• Draw Length: 25.5″-30″

V3X 33

  • Axle-to-Axle: 33″
  • Speed: Up to 336 FPS
  • Brace Height: 6.5”
  • Weight: 4.67 lbs*
  • Let-off: 80 or 85%
  • Draw Weight: 60, 65, 70, 75 lbs.
  • Draw Length: 27″–31.5”

Check Matthews

All the Mathews purists out there will understand why the V3X is listed here as the best compound bow offered by Mathews.

It’s been loved by the thousands who have used it since its inception. Balance is the main word of choice for the V3X.

It was designed to feel perfect in hand. From their Bridge-Lock Sight technology to the tightest-mounted quiver to date, the Mathews team has designed every part of this bow to feel like an extension of the shooter’s body.

Mathews can say it a whole lot better than I can, so watch the video below to get the full picture of what went into the making of this epic innovation in bowhunting equipment.

4. PSE Carbon Levitate – Nock On

pse nock on carbon levitate best compound bow

  • Designed with John Dudley of Nock On Archery
  • Designed to be the world’s best, most high-end bow
  • Many different color patterns available
  • Two models to choose from (different cams)

E2 Model

  • Weight: 3.6 pounds
  • Draw Length: 27.5″-31.5″
  • Draw Weight: 60, 70, 80 pounds
  • Speed: 348 FPS
  • Axle-to-Axle: 32.25″
  • Brace Height: 6″

S2 Model

  • Weight: 3.6 pounds
  • Draw Length: 25″-29″
  • Draw Weight: 60, 70, 80 pounds
  • Speed: 341 FPS
  • Axle-to-Axle: 32.25″
  • Brace Height: 5.75″

Check PSE

At just 3.6 lbs., the PSE/Nock On Carbon Levitate is one of the lightest bows you’ll find anywhere. It’s also one of the absolute best compound bows on the planet.

It was designed that way by PSE, with the help of John Dudley of Nock On Archery. For John Dudley to put his mark of approval on this bow, you know it’s top of the line.

They set out to make the world’s most high-end bow, and I think they succeeded. Every riser is hand laid by someone in the USA.

PSE’s proprietary Dead Frequency Carbon layup makes the Levitate dead in your hand and ultra-quiet on the shot.

The E2 Cam System features a bearing design that provides ultimate stability and increased accuracy, reduced friction for a smoother feel, and faster speeds at all draw lengths.

The new E2/S2 cams were specifically designed for maximum energy transfer from the limbs to the arrow. Both are offered with HL (90%-80%) and LL (75%-65%) let-off mods.

Every part of this bow has been meticulously built and fully tuned to super strict standards.

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5. Elite Archery Omnia

  • 32″ Axle-to-Axle
  • 347 FPS (IBO)
  • 6″ Brace Height
  • Weight: 4.5 pounds
  • Draw Length: 24.5″-30″
  • Draw Weight: 40, 50, 60, 65, & 70 pounds
  • Up to 90% let-off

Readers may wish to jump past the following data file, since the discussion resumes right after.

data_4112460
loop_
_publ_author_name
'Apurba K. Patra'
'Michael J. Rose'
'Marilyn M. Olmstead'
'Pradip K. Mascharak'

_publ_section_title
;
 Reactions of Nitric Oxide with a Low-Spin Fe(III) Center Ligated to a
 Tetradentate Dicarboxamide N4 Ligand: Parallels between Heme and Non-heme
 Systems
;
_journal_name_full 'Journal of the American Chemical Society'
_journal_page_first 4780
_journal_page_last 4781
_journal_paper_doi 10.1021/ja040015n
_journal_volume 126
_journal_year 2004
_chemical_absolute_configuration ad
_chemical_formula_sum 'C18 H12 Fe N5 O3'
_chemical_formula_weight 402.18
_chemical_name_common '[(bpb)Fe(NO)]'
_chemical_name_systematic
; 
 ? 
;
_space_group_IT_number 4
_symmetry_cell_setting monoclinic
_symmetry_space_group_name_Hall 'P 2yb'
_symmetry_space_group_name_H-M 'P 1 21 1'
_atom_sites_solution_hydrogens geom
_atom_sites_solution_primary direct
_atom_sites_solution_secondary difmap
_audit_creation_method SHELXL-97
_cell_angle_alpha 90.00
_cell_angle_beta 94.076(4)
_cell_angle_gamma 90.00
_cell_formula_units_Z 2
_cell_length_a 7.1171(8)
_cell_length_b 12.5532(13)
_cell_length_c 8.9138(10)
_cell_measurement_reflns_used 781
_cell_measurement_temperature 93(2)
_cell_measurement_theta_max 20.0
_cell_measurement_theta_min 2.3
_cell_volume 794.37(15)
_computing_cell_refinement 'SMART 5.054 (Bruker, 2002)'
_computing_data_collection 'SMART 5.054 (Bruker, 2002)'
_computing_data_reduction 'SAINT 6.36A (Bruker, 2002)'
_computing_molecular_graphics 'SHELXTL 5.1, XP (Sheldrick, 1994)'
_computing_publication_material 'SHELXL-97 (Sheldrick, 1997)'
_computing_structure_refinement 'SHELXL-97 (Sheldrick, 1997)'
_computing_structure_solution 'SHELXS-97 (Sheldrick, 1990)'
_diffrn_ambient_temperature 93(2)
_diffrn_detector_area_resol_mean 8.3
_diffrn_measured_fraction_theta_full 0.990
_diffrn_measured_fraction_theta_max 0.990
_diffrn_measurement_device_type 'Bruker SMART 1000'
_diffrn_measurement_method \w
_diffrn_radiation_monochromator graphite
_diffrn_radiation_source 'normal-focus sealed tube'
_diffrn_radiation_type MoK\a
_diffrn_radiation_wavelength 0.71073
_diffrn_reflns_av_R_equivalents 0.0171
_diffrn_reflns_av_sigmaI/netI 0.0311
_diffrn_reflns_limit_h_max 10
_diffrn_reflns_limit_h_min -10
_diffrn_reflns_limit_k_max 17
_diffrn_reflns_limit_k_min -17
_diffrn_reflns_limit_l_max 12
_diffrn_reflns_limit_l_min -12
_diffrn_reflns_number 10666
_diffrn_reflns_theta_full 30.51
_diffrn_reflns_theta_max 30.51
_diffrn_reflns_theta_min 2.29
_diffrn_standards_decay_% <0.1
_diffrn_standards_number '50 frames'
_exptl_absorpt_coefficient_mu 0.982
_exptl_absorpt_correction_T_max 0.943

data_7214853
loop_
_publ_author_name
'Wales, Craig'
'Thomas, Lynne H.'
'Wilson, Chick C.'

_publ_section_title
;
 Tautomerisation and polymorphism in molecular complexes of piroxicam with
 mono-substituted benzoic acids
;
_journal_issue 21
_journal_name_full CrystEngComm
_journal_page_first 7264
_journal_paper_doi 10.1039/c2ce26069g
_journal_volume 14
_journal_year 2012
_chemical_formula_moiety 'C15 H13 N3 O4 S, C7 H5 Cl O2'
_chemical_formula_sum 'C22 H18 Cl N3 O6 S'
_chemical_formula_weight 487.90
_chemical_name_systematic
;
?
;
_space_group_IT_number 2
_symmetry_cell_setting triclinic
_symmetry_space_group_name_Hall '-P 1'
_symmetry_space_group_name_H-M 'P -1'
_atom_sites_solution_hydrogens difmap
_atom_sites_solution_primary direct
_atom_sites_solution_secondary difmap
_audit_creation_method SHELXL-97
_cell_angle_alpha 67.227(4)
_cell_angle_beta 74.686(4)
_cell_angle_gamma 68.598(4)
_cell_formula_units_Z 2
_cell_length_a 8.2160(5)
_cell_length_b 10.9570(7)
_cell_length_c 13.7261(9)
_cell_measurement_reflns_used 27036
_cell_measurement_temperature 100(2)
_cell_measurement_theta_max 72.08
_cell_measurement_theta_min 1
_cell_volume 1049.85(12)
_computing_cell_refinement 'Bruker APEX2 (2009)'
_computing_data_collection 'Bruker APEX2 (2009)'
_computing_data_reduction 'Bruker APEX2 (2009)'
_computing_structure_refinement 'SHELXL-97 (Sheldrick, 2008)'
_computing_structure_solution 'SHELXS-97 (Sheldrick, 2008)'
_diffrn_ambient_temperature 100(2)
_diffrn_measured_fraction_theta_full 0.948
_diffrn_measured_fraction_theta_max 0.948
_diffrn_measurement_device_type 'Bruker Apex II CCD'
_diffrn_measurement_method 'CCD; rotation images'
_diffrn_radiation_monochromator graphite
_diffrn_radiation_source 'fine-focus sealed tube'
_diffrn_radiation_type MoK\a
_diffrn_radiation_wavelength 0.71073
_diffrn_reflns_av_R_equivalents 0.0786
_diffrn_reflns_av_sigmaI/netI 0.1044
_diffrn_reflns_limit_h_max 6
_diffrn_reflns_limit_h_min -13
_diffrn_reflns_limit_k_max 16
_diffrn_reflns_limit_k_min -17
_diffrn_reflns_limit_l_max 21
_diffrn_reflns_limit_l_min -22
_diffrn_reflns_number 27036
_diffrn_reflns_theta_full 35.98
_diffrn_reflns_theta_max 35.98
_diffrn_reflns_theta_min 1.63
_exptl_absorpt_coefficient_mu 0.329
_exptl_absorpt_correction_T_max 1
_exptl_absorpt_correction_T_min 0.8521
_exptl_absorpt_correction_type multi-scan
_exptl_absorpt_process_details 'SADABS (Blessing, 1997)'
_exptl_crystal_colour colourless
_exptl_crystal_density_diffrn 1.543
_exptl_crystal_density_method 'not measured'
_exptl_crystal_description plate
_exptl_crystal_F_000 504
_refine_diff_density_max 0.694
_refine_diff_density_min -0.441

• Available for right- and left-handed shooters

Check Elite Archery

The Elite Archery Omnia was built to be the “world’s most shootable bow.” With Elite’s SP Cam, along with the V2 Micro Mods, shooters can build the exact holding weight, draw length, and back wall that they want.

Draw length can be changed in 1/4″ increments, offering customization not found in other bows. To help with tuning issues, Elite’s S.E.T. Technology allows for micro-adjustability of limb pivot, which changes cam lean, as well as center shot.

Their Versa Mods allow shooters to set their holding weight, down to a single percentile between 70 and 90%.

Omnia’s Delta VRT, along with Elite’s VibeX & Vibration Reduction Technology, dampens residual vibration, quieting the shot and deadening the bow in hand.

The adjustability of this bow to the shooter is what makes this bow the best compound bow offered by Elite Archery, and it’s definitely worth checking out.

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Which is the best compound bow on the market?

In most cases with archery equipment, there’s a ton of subjectivity. The question of the best compound bow is no different.

These days, modern bows are made so well that asking which is the best compound bow is about like asking which color in a rainbow is best.

You’ll get a different answer with each person you ask. However, there are some key differences with each bow that may sway your decision from one to another.

If weight is a major factor for you, the Carbon Levitate by PSE and Nock On may be the best compound bow to you.

If absolute balance in the hand is most important, the Mathews V3X may be the best to you. If all-around shootability is most important, the Elite Omnia may be the best.

So, of the bows listed above, choose your best based on the specs and features listed. And enjoy!

How to measure draw length

When choosing a bow, it’s imperative that you know your draw length. Or at least have a professional figure it out for you.

There’s a pretty simple formula for figuring it out. Keep in mind, though, that if you’re new to archery, you may find yourself wanting to change your draw length by a half inch in one direction or the other based on feel once you start shooting.

The process is simple: stand up straight against a wall and spread your arms out wide. Then, have someone measure from the tip of one middle finger to the tip of the other.

Take that number and divide it by 2.5. You’ve got your draw length! Now, like I said before. You may want to add or subtract a half inch or so if you feel it’s a little long or short when you start shooting – especially if you change styles of release (i.e. index style to thumb button).